Filed under
Linux
Reviews

Linux Online: I have been using Fedora (formerly known as Fedora Core) since the first version came out. Following a bad experience with Fedora Core 2, I stuck to the odd numbered versions - invoking the Star Trek movie rule in reverse. I had been running Fedora Core 5 on my main workstation since March of 2006 and I was eager to get the upcoming Fedora 7.

DistroWatch Weekly, Issue 207

Filed under
Linux

This week in DistroWatch Weekly:

  • Interview: Adam Williamson, Mandriva Linux

  • News: Torvalds vs Sun, Slackware 12.0, interview with Fedora's Max Spevack, Debian "Lenny" release schedule; Linspire's "better Linux"
  • Released last week: Yellow Dog Linux 5.0.2, Yoper Linux 3.0
  • Upcoming releases: Skolelinux 3.0
  • Site news: The annual package database update
  • New distributions: DetaolB, Nimbus
  • Reader comments

Read more in this week's issue of DistroWatch Weekly....

Calc Basics: Never Type When You Can Drag

Filed under
OOo

OpenOffice.org Training, Tips, and Ideas: If you're new to spreadsheets, or want to make sure you're working as efficiently as possible, this post is for you. Whenever you have a lot of similar entries to make, think drag.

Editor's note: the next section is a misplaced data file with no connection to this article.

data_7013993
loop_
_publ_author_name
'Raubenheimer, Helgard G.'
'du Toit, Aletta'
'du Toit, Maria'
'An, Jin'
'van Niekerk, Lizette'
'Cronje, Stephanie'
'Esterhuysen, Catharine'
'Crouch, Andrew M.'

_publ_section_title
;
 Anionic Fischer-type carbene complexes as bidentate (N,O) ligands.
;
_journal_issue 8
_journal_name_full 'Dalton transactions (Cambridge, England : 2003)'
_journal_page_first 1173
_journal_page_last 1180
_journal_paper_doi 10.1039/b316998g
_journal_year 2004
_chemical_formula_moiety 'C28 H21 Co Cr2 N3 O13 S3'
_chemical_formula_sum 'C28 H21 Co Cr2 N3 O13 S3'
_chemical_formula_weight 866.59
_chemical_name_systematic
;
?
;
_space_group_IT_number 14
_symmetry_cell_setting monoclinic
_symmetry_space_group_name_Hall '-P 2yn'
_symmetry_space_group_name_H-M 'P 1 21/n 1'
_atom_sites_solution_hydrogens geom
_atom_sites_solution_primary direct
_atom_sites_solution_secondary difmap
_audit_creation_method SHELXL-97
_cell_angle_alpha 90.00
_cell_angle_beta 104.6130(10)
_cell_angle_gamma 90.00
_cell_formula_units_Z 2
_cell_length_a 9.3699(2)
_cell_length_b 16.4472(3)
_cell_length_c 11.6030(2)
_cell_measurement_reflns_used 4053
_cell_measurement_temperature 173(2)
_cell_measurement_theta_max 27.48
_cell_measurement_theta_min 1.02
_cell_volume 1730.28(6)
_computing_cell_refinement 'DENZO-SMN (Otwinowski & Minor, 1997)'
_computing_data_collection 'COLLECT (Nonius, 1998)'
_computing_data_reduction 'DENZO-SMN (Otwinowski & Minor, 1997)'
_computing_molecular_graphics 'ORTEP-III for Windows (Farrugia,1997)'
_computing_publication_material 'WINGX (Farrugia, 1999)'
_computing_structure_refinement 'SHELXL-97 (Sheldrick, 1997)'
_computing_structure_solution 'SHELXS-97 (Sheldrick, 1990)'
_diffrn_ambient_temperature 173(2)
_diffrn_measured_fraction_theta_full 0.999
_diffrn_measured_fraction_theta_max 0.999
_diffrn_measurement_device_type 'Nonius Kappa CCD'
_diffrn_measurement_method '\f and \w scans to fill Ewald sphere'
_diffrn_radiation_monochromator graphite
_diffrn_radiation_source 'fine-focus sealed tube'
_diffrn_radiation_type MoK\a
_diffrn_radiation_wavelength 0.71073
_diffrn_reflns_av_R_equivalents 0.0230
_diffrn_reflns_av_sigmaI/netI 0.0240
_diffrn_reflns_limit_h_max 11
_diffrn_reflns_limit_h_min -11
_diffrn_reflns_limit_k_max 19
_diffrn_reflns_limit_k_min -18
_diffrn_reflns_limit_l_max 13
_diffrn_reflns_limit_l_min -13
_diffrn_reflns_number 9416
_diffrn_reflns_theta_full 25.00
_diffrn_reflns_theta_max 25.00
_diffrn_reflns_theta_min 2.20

Top 5 Linux Tricks

Filed under
HowTos

Pimp Your Linux: Using Linux, especially for the first time, can prove to be very difficult. Check out our top 5 Linux tricks for newbies, and spread the word.

Review: FreeSBIE 2.0.1

Filed under
BSD

Raiden's Realm: From great anticipation to utter misery to mixed reactions. That in general sums up my experience with FreeSBIE 2.0.1.

Pressure mounts on Dell over Linux PCs

Filed under
Linux

ZDNet: More than 20,000 people have signed a petition calling on Dell to offer Linux-based PCs outside of the US.

BSD revisited

Filed under
BSD